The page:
How to Sell Goods and Services Online: a Guide for New Businesses
If you are just starting out in business, then whether you have physical goods or a service to sell, you will probably find that nowadays the Internet is an essential way to connect with your potential customers.
Perhaps twenty years ago, you could take out a display advertisement in the local Yellow Pages and wait for the telephone to start ringing, or take out a lease on a local shop and see the crowds build. Even the way people in the past would have queued patiently while awaiting their turn to be personally served has changed.
In today’s faster-paced world, advertising and sales have moved online. If you want to keep up with the competition and maximise your sales, you need to optimise your online presence in a way that works for your business.
Part 1: How to Sell Goods Online
Depending on the kinds of goods you are selling and the size and extent of your planned sales operation, there are multiple possible routes for online sales that may be preferable.
If you are selling perishable items in a small bricks and mortar shop, or through a local weekly box delivery scheme, then different logic is likely to apply. You cannot send such items through ordinary post, so the main aim of your website should be to showcase what you sell, and let people know how to find you or how to sign up to the scheme, as appropriate.
If you are selling large, expensive items that cannot be easily delivered, then it may be preferable to detail what you have for sale but invite prospective buyers to make contact with you, and then follow up with a personalised sales consultation over the telephone or by email or videoconferencing.
For most other classes of goods, an automated online shop is likely to be a worthwhile investment. This allows customers to add items to a virtual cart, go through an online checkout process (with the cost of delivery calculated automatically), and pay up-front before you pack and send the goods to them.
If it is appropriate for you to go down the e-commerce sales route, then it is worth thinking next about where in the web space to site your shop. To stand out and build your brand, an independent shop at your own domain name is ideal.
If, however, you are selling common classes of goods that people are likely to search for on sites like eBay and Amazon UK, and you think you are able to compete on quality and / or price with sellers on these platforms, then it is probably well worth setting up shops on these sites. This can either serve as your primary online sales portal or operate in tandem with your website, in order to reach more customers faster. The millions of established users of these platforms are likely to search for what they want in their internal search engines rather than on Google, Bing or other general web search engines. Both Amazon UK and eBay take significant commissions on goods sold, so you need to make sure your costs are covered if you use them. However, what you lose in profit margins as compared with selling on an independent website, you may gain in sales volume.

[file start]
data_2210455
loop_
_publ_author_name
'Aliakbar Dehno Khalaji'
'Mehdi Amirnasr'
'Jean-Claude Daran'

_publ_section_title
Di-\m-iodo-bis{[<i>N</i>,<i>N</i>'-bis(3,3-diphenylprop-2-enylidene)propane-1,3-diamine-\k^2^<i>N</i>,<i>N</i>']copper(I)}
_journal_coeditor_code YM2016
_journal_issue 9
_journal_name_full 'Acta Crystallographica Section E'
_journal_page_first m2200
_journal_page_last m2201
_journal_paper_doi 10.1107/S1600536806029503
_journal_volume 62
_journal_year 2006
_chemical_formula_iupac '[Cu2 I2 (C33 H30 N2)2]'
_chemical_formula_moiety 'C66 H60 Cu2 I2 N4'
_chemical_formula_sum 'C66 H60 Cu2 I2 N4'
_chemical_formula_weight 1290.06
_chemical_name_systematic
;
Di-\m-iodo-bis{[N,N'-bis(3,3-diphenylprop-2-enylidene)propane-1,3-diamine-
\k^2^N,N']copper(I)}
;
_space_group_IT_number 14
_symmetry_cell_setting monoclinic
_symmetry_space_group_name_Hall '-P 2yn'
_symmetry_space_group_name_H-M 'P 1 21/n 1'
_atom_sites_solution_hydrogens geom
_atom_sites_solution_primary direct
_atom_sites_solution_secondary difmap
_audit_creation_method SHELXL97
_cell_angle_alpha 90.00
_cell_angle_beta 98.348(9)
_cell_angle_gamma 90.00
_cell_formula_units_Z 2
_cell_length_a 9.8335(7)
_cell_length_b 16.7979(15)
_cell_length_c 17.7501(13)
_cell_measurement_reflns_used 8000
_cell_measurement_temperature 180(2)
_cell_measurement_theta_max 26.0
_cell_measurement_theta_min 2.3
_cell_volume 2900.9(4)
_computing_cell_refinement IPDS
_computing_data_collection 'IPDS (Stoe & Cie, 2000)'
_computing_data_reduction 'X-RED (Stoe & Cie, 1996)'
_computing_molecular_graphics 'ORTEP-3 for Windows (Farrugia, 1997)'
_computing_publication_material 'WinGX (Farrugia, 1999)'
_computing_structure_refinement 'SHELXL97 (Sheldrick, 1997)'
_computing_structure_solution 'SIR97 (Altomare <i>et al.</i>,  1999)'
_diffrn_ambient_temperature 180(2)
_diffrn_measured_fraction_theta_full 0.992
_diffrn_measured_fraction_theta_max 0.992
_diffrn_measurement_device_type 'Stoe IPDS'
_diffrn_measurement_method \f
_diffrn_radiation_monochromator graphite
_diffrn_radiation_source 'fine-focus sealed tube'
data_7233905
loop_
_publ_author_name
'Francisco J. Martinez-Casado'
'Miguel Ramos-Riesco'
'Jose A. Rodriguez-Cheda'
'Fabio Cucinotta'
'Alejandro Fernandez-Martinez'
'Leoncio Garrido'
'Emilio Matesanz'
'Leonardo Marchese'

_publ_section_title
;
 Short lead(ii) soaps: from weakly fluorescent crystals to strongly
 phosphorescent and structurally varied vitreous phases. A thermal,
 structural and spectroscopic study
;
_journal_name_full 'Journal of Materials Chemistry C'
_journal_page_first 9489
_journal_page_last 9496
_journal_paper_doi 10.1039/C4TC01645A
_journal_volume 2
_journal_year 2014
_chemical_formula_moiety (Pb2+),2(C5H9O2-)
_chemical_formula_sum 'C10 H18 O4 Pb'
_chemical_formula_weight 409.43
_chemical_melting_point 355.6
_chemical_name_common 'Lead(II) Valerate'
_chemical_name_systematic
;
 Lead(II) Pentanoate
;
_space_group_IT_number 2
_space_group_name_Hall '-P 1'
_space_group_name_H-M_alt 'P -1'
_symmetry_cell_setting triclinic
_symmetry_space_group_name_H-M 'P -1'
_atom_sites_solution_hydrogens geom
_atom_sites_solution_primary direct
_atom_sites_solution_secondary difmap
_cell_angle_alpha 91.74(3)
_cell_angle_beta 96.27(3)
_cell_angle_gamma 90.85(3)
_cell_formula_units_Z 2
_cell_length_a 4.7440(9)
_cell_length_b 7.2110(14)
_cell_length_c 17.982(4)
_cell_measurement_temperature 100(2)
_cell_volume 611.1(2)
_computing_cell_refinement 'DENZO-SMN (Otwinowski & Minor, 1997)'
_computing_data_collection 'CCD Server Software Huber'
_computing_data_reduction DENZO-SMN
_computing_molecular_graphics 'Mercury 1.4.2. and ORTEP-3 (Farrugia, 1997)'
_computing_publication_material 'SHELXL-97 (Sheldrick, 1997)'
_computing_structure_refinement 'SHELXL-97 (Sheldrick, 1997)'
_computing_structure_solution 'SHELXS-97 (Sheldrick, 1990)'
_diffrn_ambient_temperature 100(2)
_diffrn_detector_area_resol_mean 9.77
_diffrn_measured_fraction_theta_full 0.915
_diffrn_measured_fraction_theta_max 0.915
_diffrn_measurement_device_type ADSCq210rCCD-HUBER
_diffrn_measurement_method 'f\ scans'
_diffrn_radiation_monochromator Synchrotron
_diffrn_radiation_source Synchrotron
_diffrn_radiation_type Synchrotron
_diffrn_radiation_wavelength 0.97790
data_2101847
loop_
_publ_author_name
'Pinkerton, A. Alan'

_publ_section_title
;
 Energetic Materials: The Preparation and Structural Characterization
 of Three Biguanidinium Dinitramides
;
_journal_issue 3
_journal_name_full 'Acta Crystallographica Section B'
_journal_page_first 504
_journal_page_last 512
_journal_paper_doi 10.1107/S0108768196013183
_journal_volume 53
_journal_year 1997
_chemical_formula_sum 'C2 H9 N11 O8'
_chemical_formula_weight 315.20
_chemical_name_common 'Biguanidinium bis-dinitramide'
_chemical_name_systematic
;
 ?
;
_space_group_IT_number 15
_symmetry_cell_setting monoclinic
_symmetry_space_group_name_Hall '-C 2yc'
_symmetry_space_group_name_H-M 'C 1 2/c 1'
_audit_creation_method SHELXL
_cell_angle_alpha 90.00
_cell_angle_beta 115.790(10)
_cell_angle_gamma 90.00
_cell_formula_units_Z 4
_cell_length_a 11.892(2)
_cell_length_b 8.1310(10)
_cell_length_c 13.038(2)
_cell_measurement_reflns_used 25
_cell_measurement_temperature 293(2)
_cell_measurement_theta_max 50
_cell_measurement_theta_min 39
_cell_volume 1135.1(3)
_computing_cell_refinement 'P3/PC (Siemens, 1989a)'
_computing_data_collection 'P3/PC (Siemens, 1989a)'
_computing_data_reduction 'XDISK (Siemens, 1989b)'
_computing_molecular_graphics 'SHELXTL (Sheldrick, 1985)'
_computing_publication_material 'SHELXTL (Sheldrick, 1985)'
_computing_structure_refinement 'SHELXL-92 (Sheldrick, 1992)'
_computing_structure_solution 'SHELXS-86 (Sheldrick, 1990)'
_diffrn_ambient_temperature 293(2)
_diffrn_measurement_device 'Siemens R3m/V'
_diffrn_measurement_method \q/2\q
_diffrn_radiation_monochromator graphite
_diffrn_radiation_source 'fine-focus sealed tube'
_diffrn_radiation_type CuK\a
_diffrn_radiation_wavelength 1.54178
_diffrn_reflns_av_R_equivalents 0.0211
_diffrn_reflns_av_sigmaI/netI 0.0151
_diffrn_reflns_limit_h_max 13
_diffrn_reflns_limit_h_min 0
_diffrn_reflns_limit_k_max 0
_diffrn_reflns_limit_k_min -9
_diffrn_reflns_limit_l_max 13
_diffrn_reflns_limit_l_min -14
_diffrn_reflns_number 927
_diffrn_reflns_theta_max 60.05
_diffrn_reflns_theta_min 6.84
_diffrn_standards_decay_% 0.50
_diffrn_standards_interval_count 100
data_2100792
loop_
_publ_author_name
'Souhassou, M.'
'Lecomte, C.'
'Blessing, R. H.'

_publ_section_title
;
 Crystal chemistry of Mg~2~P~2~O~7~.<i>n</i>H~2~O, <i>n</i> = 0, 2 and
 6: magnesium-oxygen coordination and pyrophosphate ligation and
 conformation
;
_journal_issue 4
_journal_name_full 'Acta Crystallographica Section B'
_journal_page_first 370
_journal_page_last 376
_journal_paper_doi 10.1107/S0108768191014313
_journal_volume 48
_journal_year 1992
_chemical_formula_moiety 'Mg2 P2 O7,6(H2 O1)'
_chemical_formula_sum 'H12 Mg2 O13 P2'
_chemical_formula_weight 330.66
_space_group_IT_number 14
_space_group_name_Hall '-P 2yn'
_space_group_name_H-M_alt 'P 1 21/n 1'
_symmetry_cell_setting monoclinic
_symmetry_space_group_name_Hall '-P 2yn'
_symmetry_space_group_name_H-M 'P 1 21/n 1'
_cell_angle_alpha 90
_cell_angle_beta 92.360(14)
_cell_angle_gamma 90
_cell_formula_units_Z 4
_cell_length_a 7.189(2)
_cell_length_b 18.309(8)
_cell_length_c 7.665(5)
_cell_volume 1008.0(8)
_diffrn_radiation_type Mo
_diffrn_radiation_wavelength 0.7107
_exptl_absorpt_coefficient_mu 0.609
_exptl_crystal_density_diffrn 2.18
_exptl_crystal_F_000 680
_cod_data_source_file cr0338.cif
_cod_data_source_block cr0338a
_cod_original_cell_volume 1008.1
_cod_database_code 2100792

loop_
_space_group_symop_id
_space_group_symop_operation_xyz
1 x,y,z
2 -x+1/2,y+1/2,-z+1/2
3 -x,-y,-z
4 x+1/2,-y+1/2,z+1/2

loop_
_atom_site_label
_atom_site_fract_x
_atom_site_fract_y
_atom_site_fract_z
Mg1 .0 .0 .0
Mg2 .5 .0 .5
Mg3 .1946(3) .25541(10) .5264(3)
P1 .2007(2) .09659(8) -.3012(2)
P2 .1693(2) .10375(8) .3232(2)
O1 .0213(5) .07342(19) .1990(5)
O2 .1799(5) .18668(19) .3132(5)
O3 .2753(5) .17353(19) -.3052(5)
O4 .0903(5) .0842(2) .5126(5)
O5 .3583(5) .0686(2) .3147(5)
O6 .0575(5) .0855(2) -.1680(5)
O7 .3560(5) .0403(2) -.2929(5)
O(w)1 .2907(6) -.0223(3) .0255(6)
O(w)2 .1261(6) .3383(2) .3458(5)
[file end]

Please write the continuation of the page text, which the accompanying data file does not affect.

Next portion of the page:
If you do create your own independent e-commerce store, you have a blank canvas to design it to reflect exactly the look you want for your brand. Unlike with Amazon marketplace and eBay sales, it becomes about much more than just the description and pictures of generic goods you are selling – it is about brand image, and you can mould your website to the image you desire.
There are different content management systems suited to online shops. In some cases (such as Shopify), you pay a monthly fee to the provider of the system in return for an easy-to-operate and flexible sales space and inventory management system. In others (such as WordPress and Drupal, which are both open-source and free of charge), the CMS in itself is not dedicated to online sales and covers a wider range of more general website-building purposes. You will therefore need to add a suitable third-party e-commerce plug-in to the site for your online shop, while designing your home page and supplementary informational pages using the facilities offered by the CMS as a whole.
Part 2: How to Sell Services Online
The idea of selling services online may sound paradoxical if those services traditionally require meeting with clients in person for a face-to-face consultation, or attending their premises to carry out tasks demanding practical organisation or physical labour.
Even though you can’t always deliver services via email or post, the value of selling your services online lies in allowing potential customers looking for such services to become aware of the fact that you offer them. If those services by their nature do depend on attending local premises or meeting face-to-face, then you can target your visibility by location, emphasising the places that are within reach for you by name. If you don’t have this limitation, then the world can be your oyster. The instant international communications afforded by email and live video calling allow you to carry out consultancy, teaching and many other kinds of work remotely around the globe.